A couple of months ago I started a cooking journal. Maybe to call it that is a bit of an exaggeration, but the idea is to keep a list of things I've been cooking. It isn't about recipes. There are no photos or illustrations. It is just a simple, straightforward list. An inventory of cooking and eating - the good, the bad and the ugly.
I was inspired by Georges Perec's "Attempt at an Inventory of the Liquid and Solid Foodstuffs Ingurgitated by Me in the Course of the Year Nineteen Hundred and Seventy-Four." Forever intrigued by archives and memory, Perec's inventory got me thinking about how we remember the larger picture. It is easy to flirt with details and to linger on a memory of one particular dessert, but how do we compose our memory of the whole?
I also like how one can read a list. At first it is like poetry, structured prose with pauses and stops. And then it becomes numbers and clear statements, such as that Perec drank 181 named bottles of wine, as well as an unspecified number of unnamed bottles, in the course of a year.
Now that, in addition to eating, I spend more and more time reading, studying, researching and observing how and what we eat and the cultural histories of food, I have less time to cook. This is precisely why I started this cooking journal of sort, this list, this inventory. I want to keep cooking, to record it, and better understand how I cook, what I cook, and how my cooking is influenced by the research I do about food.
Although I am not quite ready to record how many bottles of wine I drink, I like that this inventory will give me a clear answer should anyone ever ask how many times I cook pasta in a year.
I started my inventory in April. After a good start, my entries for June are rather sad. I am an exceptional list maker, so this does not reflect neglect in writing. Instead, it reflects a lack of cooking. June was, by far, the busiest month of the year for me, so I have been trying to make up for it by enthusiastically cooking my way from the end of June to the beginning of July.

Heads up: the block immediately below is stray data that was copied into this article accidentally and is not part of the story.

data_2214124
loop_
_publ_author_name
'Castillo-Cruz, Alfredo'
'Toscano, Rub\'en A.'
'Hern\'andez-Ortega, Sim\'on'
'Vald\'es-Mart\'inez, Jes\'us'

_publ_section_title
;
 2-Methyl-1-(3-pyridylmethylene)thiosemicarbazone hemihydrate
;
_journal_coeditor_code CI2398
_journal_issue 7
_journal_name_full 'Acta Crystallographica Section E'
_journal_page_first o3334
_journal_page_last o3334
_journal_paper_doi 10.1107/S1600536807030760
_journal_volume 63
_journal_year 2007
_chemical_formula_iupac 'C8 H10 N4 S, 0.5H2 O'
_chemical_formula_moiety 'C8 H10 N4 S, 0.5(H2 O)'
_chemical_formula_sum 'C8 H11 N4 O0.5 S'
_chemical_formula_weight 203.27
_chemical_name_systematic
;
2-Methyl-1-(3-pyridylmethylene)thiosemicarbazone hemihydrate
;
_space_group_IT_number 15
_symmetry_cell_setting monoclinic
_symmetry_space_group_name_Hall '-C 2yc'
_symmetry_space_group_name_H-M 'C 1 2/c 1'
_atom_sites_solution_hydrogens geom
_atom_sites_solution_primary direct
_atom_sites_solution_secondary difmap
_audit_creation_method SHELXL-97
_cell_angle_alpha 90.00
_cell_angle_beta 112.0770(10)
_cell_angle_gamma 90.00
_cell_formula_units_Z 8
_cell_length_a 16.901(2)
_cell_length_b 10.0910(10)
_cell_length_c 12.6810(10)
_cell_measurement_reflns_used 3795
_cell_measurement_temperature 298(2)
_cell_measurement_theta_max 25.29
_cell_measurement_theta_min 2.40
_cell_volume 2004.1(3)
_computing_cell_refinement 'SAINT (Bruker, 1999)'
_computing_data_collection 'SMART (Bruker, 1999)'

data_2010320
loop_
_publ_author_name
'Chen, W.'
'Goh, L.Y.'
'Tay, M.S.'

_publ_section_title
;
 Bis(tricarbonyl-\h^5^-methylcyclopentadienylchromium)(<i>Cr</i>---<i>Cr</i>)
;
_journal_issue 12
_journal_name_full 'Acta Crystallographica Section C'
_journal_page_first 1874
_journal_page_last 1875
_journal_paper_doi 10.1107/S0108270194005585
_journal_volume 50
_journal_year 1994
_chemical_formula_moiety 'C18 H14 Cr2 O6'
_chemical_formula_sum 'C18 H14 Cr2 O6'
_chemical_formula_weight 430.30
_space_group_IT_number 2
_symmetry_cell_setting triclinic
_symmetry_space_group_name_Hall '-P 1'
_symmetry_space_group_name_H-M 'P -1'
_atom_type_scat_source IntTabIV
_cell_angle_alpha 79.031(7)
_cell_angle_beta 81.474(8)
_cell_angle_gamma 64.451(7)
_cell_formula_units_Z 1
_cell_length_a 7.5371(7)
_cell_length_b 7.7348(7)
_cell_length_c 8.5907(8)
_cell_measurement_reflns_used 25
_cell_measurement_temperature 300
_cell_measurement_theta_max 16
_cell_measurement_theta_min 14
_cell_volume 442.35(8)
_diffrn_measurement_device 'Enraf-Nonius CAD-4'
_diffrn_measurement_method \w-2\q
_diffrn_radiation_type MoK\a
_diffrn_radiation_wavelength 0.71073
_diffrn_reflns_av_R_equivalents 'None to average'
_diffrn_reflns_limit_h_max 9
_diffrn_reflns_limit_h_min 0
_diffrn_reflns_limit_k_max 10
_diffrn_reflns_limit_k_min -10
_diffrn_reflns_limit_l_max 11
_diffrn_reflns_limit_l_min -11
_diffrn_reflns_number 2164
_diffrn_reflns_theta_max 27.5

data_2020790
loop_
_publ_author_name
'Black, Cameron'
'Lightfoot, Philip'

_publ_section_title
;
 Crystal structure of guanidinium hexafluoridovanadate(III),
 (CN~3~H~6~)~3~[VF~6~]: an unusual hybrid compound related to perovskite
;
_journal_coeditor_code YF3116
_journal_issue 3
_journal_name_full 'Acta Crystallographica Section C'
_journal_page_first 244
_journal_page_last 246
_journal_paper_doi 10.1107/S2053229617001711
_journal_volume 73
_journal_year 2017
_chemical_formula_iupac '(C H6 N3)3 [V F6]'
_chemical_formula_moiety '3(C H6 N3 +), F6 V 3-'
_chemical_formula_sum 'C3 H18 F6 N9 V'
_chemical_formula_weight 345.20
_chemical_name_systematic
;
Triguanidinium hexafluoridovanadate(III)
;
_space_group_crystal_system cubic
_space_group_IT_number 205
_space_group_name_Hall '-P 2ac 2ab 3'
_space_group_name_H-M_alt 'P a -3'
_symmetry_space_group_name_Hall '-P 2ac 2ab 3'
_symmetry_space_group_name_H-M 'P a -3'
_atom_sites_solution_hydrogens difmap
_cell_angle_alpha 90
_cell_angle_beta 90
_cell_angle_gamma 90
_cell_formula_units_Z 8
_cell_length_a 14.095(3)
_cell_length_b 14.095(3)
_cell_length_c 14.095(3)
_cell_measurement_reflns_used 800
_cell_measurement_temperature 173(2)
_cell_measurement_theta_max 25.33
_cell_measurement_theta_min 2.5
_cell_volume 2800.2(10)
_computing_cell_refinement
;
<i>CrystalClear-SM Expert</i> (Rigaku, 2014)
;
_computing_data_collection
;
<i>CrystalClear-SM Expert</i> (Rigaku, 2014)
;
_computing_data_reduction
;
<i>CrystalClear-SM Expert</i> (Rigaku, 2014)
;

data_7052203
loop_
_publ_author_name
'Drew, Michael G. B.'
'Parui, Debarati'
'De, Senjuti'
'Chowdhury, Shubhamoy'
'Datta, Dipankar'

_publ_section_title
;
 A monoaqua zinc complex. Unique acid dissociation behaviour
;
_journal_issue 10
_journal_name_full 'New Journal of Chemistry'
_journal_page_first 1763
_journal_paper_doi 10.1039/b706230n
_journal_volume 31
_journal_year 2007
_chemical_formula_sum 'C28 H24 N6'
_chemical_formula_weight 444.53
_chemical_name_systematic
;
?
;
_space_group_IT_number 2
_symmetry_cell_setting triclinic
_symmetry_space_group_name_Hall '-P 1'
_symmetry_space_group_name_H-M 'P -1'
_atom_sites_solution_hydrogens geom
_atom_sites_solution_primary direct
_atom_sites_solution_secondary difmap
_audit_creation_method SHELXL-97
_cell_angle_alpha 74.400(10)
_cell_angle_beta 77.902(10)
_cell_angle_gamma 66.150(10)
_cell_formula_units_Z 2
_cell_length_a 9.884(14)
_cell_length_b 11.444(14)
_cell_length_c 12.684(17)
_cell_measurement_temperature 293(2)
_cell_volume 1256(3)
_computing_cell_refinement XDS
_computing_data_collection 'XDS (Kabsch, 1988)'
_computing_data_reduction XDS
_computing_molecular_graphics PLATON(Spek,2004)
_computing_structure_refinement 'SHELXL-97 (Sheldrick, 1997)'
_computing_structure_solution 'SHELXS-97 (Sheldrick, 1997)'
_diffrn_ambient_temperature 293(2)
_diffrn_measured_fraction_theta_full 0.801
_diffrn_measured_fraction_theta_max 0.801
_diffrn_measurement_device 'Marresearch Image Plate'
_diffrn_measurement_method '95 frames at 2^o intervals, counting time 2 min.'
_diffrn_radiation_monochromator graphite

In other words, I am sorry for the silence this past month. Please accept this Fig-Olive Tapenade as my apology.
The figs make this classic dish a little sweeter, a little more unexpected. Eat it with bread, crackers or pita toasts. Smear it on sandwiches or, as David Lebovitz suggests, even on grilled tuna steaks or chicken breasts.
Tapenade aux Figues (Fig-Olive Tapenade)
adapted from 'The Sweet Life in Paris' by David Lebovitz
makes 6-8 servings
1/2 cup (85 g) stemmed and quartered dried figs
1 cup (250 ml) water
1 cup (170 g) black olives, rinsed and pitted
1 garlic clove, peeled
2 tsp capers, rinsed and drained
2 anchovy fillets
2 tsp Dijon mustard
1 tsp finely chopped thyme (or rosemary)
1 1/2 tbsp fresh lemon juice
1/4 cup (60 ml) extra virgin olive oil
Coarse sea salt
Freshly ground pepper
Place the dried figs in a small saucepan and add the water. Simmer over medium heat, with the lid askew, until tender, about 10 to 20 minutes. Set aside to cool and then drain.
If using a food processor, pulse the soaked figs, olives, garlic, capers, anchovies, mustard, thyme and lemon juice to create a thick paste. Pulse in the olive oil unti the paste is chunky-smooth. Good tapenade should have a slightly rough texture, so do not overmix. Season with salt and pepper, if necessary, to taste.
If using a mortar and pestle, mash the olives with the garlic, capers, anchovies, mustard and thyme. Pound in the figs. Once the figs are broken up, stir in the lemon juice and olive oil. Season to taste with salt and pepper.
Store leftovers in an airtight container in the refrigerator for up to two weeks.
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The summer issue of Chickpea has just been released online. Between great summer recipes, I've shared a story about snacking on palm sugar in Myanmar. The digital issue is available here, and the print issue is also available for pre-order.